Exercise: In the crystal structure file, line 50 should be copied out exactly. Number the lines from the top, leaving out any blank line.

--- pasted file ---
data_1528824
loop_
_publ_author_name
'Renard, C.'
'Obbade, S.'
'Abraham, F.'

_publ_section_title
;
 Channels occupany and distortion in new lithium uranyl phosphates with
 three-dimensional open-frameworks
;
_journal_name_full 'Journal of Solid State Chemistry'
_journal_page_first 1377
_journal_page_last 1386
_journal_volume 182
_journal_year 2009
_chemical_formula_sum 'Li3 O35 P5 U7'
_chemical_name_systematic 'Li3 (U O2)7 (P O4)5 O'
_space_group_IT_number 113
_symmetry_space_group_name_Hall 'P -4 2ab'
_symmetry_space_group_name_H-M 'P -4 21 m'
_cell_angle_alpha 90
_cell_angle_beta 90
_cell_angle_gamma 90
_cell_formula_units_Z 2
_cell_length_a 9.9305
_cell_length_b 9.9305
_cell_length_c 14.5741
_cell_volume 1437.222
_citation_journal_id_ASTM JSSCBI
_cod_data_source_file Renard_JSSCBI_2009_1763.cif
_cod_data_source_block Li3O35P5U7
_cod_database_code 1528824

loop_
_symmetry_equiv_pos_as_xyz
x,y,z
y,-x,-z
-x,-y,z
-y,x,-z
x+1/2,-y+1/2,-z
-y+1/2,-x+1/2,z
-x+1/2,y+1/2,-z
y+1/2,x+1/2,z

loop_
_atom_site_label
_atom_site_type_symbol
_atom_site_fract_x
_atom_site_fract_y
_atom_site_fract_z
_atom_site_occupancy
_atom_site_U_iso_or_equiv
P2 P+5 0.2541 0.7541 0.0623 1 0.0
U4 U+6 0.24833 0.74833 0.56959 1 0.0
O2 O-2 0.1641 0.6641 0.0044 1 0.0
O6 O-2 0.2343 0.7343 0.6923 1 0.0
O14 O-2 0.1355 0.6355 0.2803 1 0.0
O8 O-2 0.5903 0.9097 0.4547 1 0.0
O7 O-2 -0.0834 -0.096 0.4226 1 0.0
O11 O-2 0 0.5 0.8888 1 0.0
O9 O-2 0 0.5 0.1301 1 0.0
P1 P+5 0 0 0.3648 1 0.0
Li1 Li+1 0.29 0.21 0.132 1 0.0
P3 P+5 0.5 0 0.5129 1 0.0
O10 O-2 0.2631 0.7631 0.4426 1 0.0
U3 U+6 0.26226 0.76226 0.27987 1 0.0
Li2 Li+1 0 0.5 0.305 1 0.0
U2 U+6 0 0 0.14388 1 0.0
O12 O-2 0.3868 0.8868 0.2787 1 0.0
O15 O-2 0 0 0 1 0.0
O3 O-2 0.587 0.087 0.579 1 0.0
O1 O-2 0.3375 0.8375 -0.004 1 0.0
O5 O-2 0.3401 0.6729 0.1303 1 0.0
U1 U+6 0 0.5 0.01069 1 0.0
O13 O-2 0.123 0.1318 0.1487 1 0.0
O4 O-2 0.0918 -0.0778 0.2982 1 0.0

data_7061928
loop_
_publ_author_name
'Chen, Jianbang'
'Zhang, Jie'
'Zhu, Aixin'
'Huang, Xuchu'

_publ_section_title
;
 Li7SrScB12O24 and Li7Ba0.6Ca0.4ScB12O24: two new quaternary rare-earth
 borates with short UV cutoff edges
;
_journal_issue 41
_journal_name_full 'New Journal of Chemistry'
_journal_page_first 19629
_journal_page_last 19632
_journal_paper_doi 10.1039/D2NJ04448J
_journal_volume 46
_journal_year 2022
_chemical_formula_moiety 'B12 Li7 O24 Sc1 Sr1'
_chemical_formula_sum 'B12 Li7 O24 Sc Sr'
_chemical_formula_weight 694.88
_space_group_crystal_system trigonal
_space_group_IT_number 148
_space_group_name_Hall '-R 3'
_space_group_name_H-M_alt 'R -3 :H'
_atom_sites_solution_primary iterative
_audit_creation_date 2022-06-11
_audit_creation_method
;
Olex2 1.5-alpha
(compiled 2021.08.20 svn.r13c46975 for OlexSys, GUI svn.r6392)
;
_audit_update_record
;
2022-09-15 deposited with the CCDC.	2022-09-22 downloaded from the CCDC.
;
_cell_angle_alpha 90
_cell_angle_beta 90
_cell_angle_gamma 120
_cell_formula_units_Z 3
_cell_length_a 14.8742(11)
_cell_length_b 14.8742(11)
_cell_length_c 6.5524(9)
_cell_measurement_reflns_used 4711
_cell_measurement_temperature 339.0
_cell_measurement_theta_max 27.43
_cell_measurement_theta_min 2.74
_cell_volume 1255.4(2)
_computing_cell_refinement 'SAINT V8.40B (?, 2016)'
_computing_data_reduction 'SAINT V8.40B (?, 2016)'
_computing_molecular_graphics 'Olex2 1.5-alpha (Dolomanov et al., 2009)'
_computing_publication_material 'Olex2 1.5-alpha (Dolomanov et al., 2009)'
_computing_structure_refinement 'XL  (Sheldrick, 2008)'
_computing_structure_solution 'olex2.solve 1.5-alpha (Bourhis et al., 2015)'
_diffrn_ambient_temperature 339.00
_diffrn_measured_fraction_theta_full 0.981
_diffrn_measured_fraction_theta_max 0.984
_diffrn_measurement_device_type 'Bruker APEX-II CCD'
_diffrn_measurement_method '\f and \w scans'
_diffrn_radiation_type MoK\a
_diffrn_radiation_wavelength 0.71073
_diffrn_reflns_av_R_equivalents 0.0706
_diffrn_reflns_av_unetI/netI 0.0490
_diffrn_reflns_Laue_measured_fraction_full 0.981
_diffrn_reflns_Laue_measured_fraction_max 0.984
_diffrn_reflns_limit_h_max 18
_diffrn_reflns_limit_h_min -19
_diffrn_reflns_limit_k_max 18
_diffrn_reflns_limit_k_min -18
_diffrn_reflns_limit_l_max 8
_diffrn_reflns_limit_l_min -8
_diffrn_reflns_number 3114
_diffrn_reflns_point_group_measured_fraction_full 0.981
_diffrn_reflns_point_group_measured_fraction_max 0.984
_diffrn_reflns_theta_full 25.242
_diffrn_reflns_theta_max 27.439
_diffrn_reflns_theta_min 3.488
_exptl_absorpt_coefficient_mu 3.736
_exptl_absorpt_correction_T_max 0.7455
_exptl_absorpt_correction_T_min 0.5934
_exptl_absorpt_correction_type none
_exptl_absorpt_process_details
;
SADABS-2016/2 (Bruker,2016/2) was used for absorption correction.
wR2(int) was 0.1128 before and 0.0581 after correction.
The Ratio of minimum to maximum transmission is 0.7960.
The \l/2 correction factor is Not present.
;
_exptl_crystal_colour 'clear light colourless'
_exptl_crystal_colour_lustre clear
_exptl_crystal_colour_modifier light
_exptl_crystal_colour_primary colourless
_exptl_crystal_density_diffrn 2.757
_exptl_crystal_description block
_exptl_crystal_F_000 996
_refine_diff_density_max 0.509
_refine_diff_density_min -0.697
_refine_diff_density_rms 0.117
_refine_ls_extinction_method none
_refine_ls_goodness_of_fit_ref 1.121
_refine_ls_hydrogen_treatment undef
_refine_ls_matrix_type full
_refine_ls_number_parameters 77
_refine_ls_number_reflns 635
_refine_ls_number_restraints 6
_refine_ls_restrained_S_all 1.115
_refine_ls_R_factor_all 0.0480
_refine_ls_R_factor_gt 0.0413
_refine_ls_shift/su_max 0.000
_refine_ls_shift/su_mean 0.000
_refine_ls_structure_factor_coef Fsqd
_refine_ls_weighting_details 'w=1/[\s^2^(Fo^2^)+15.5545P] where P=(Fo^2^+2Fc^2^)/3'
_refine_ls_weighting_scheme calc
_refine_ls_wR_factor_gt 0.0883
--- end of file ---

_atom_site_occupancy